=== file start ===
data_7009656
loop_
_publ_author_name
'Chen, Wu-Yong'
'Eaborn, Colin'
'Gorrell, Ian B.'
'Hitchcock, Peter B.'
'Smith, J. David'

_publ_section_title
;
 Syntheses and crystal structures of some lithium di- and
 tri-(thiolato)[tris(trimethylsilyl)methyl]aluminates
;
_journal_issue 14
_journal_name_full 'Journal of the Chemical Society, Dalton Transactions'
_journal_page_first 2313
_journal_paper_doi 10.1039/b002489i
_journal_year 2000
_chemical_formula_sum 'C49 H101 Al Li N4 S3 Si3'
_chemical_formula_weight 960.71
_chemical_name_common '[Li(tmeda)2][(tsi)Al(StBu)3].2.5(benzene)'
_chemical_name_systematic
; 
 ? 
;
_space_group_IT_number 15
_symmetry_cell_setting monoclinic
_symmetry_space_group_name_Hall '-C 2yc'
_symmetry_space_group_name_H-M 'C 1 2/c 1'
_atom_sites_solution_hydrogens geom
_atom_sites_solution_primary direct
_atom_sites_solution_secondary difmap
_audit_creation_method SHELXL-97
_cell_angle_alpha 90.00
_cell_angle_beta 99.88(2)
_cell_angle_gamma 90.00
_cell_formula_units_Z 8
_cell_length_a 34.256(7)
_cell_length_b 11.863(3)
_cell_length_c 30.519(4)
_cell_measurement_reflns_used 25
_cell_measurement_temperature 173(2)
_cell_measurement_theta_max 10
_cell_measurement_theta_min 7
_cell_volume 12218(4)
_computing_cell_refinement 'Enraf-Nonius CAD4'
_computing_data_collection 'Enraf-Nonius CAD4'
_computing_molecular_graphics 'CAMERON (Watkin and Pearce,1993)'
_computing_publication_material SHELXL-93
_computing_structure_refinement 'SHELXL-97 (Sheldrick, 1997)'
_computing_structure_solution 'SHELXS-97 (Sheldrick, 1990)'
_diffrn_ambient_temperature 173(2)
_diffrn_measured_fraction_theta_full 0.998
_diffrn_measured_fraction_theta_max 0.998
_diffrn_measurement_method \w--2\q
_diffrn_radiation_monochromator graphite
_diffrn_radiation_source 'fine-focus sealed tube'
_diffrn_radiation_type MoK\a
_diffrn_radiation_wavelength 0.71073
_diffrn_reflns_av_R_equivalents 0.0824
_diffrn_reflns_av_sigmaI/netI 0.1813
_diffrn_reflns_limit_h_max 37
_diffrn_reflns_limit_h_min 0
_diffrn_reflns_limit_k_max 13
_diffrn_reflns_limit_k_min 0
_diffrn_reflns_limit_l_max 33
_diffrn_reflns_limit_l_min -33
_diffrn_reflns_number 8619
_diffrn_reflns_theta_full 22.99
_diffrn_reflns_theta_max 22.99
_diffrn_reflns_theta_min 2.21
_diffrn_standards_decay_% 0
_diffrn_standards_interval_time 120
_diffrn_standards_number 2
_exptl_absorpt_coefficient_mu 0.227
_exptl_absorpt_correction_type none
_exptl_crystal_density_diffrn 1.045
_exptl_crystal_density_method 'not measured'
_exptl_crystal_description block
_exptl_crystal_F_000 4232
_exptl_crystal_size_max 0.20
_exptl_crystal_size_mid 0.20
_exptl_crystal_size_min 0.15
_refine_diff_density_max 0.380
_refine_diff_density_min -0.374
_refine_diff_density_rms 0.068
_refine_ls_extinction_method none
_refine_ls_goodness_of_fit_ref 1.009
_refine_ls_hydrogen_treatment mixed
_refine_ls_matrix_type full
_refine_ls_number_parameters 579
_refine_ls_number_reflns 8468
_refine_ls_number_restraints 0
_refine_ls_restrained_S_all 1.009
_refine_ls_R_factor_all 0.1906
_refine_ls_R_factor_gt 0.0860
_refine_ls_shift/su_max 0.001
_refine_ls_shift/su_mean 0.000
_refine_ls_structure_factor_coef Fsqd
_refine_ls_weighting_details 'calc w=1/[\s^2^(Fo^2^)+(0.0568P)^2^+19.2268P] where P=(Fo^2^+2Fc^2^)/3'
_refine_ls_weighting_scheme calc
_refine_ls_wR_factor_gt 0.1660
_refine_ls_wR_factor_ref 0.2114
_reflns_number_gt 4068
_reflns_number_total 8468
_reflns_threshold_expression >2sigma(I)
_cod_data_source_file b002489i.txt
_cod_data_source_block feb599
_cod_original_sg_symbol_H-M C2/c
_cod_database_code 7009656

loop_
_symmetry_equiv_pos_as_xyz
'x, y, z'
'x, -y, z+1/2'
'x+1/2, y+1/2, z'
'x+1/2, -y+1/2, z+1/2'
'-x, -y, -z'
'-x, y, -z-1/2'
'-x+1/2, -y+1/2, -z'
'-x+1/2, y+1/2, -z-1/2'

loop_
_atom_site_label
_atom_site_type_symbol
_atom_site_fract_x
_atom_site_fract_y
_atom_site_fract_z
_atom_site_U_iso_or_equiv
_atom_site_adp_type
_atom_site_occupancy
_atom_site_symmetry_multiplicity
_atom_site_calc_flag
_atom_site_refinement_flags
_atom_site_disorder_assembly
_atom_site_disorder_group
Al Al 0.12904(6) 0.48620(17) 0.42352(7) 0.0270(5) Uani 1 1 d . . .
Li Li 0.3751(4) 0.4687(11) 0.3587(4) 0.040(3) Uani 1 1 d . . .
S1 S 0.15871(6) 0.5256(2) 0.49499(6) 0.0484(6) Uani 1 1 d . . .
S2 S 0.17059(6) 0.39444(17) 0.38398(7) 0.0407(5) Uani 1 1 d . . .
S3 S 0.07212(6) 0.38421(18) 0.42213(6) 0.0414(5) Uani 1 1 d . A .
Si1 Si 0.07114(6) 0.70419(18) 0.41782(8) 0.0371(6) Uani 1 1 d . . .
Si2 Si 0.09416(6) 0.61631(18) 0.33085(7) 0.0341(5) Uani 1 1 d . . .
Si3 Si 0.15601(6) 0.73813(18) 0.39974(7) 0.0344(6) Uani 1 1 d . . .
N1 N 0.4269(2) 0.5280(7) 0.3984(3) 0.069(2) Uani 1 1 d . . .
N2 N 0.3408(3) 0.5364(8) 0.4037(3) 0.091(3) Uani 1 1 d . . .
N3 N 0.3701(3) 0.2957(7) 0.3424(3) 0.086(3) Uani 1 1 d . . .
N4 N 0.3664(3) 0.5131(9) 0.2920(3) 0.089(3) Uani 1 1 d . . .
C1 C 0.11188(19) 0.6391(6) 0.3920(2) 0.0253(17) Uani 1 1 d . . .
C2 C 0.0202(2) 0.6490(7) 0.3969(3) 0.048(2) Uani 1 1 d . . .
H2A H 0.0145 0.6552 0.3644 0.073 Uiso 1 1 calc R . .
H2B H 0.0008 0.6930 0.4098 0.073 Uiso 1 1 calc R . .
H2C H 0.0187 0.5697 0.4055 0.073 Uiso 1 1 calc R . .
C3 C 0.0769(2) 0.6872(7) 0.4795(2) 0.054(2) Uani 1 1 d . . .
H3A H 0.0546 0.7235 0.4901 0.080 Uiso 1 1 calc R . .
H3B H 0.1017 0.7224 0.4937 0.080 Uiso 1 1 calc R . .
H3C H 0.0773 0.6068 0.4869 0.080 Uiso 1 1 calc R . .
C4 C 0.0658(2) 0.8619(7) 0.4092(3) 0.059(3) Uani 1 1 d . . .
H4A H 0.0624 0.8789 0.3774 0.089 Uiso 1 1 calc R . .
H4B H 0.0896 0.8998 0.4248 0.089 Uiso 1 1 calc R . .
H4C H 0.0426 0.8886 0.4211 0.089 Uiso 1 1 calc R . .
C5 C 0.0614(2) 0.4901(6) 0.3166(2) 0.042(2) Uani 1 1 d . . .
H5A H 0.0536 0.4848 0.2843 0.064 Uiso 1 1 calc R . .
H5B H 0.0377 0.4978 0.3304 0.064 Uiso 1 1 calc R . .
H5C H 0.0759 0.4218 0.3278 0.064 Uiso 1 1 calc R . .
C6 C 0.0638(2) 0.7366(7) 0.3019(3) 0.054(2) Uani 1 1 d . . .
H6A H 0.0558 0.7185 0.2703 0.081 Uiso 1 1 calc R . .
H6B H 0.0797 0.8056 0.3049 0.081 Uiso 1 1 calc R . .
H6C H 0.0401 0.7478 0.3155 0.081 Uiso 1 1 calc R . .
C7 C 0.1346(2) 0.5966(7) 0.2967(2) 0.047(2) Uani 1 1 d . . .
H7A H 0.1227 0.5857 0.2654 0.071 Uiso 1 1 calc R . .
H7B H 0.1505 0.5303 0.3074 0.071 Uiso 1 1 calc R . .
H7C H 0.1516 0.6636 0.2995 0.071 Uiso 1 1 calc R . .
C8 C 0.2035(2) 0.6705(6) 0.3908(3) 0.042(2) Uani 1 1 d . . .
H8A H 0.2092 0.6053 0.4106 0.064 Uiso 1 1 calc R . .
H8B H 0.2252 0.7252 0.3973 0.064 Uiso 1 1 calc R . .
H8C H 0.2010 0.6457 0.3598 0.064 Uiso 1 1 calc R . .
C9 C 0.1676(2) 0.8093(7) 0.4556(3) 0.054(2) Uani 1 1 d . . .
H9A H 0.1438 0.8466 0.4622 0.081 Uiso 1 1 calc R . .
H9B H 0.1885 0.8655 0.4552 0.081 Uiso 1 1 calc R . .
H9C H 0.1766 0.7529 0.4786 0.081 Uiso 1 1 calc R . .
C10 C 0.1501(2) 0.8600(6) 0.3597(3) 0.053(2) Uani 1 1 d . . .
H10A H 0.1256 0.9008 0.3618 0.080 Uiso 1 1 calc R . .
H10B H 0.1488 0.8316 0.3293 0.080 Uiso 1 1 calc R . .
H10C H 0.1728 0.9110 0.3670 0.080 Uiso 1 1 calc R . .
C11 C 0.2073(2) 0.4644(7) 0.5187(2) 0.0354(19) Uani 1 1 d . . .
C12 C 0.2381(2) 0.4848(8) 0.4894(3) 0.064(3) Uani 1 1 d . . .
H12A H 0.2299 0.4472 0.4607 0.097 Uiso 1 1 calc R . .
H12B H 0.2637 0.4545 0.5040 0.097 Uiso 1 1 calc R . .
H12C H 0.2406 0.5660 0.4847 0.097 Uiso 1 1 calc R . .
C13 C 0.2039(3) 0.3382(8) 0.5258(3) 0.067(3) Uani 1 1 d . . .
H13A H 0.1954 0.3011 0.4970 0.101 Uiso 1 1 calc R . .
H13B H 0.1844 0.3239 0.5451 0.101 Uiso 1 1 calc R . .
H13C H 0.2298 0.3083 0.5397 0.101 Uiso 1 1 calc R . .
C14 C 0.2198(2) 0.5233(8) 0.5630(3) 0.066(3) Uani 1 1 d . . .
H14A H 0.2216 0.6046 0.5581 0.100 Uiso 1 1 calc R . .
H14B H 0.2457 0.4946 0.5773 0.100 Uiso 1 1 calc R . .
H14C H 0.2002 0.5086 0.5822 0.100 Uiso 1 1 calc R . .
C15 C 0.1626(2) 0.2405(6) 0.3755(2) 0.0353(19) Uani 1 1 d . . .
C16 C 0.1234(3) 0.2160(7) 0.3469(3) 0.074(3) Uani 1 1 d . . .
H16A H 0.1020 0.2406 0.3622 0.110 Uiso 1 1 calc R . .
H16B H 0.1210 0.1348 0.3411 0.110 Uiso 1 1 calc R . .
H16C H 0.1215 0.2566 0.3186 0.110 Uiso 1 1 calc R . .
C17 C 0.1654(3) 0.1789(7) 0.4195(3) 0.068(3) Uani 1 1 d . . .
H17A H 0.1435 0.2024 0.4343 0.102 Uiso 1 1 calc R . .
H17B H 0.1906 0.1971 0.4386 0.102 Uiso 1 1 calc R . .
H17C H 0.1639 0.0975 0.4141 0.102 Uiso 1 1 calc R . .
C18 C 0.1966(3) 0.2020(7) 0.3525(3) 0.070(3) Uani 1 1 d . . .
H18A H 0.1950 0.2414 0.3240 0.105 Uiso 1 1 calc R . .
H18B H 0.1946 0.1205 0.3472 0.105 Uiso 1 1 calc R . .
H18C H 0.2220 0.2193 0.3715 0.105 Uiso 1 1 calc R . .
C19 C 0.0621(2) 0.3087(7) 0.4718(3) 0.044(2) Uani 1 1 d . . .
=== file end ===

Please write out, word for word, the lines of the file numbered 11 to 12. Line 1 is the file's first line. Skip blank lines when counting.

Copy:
 Syntheses and crystal structures of some lithium di- and
 tri-(thiolato)[tris(trimethylsilyl)methyl]aluminates